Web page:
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the fiscal cliff as a group of democrats push for the extension of most of the bush-era tax cuts, cuts they say staunchly -- they opposed years ago. joining us now to talk about it, tony -- [inaudible] a republican political analyst and consultant and a national political correspondent for talk radio news service. michael is a democratic strategist, and he joins us as well. good to see you both. tony, look, the word we're getting is that harry reid is going to pass an extension of the bush tax cuts for anybody under 250,000, extend unemployment benefits for two million folks. um, now, if that happens, it goes to the house, and the house will probably have to put it up. aren't republicans, your party, going to wish that they had passed plan b? >> absolutely, gregg. look, plan b really should have been our plan a, number one. number two, plan b was really the idea of chuck schumer and nancy pelosi as recently as in this summer. to set the threshold on incomes to a million dollars versus 250,000, allow those tax rates for a million and above go up, the president talked about taxing millio
service for senator daniel inouye yesterday for his burial. but, obviously a fiscal cliff still very much on his mind. that short-term deal he was talking about on friday was basically extending middle class tax cuts, $250,000, or below, even though that has been controversyal. even though republicans have not signed onto that. he wants to extend unemployment benefits for two million americans about to lose them after a week if there is no deal. as you noted he wanted to push spending cuts to january which is upsetting republicans like john barrasso. take a listen. >> when i listen to the president i think the president is eager to go over the cliff for political purposes. i think he see as political victory at the bottom of the cliff. he gets tax revenue for new programs. and gets to cut military which democrats calling for years and he gets to blame republicans for it. >> reporter: now democrats insist that is nonsense. they say the president since the election has been working with the republicans trying to figure out some sort of solution to this crisis. they note that they believe is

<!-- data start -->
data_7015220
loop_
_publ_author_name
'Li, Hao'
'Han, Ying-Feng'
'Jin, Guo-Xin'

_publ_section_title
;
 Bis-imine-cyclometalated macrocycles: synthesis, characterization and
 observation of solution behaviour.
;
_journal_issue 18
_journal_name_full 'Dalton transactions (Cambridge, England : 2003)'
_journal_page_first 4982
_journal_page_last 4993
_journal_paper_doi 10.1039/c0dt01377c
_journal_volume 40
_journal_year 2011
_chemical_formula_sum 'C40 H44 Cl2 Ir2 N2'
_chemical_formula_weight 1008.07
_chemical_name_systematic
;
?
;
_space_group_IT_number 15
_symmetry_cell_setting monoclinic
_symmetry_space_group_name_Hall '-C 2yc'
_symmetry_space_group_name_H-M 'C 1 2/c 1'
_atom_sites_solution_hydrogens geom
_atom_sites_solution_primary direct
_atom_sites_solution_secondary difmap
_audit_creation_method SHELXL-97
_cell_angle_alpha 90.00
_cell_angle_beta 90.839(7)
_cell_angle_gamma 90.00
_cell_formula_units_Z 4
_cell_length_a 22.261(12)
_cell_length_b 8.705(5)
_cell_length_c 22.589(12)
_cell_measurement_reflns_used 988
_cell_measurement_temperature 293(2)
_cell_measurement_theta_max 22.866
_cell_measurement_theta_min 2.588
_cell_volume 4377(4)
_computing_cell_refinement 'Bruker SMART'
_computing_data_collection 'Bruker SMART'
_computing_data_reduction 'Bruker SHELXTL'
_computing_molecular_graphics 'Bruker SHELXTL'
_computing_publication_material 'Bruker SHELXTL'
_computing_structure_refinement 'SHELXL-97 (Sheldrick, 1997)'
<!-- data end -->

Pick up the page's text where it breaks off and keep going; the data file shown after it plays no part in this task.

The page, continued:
to extend all the tax cuts for two years. by the way, that is why we are facing this new fiscal cliff. it is infuriating to business owners. i have been talking to a lot of them last couple of weeks. this is banana republic type of politics. no one knows what it will look like. it makes it impossible for businesses to do planning, purchasing equipment, hiring workers. you are seeing the impact on the stock market already where we have a lousy 10 days with stocks because everybody is in this kind of state of fear and trepidation that we are going to go over this cliff. i will give you a sliver of good news, i talked to some of my sources in the republican leadership and they say that the president sounded a little bit more conciliatory in this last phone call that they had. and they still hold out hope that we might get a deal before the stroke of midnight. and the ball comes down in new york. gregg: you are talking about huge amounts of tax increases. you know, some people, i have e-mails -- i was loaded with e-mails yesterday from folks. firefighters and teachers, i'm going to see 15
negotiations about the so-called fiscal cliff. we'll bring that live to you when it happens. sources are telling fox news that congress has figured out the tax part. the main bone of contention is at this point the spending. the white house wants new spending using tax hikes to prevent some of the severe budget cuts that also kick in in 11 hours from now. republicans argued that is just robbing pete tore pay paul. chief congressional correspondent mike emanuel is live at the capitol following all of the bouncing balls. hey, mike. >> reporter: one concern for republicans as they look at this deal is what about spending cuts? where are the spending cuts? it sounds like they are getting close in the talks between vice president joe biden and the senate republican leader mitch mcconnell but there is not a deal until senator mcconnell knows he has enough support. let's take a look at some of the key points of a framework of the deal according to sources close to the talks. it would raise taxes on income tax amounts above $400,000 for individuals, $450,000 for families. it would address th
. because president obama perfectly going over the fiscal cliff to blame republicans because he can't default on the debt. he will have to compromise between now and february. second of all the baseline gets reset if the tax cuts expire. everybody will propose a tax cut in january and right now we're fighting whether to increase taxes or not. you can see possibility of a deal seen as win-win for both sides. third, if republicans don't come up with a deal, a bad deal right now, they still have the $800 billion in revenue they put on the table from limiting deductions and loopholes that they can use to buy down rates. so i think the odds are, after january 1 we will get a deal and it will be much more favorable deal to the republican party because we'll have the leverage and president obama won't. heather: simon, basically what mark's laid out there would be more of a bunge jump over the cliff instead after nosedive, what do you think about the possibility, good thing or bad? >> i think it is going to happen whether it is good or bad. hopefully in the first week to 10 days of the new
Search Results 0 to 4 of about 5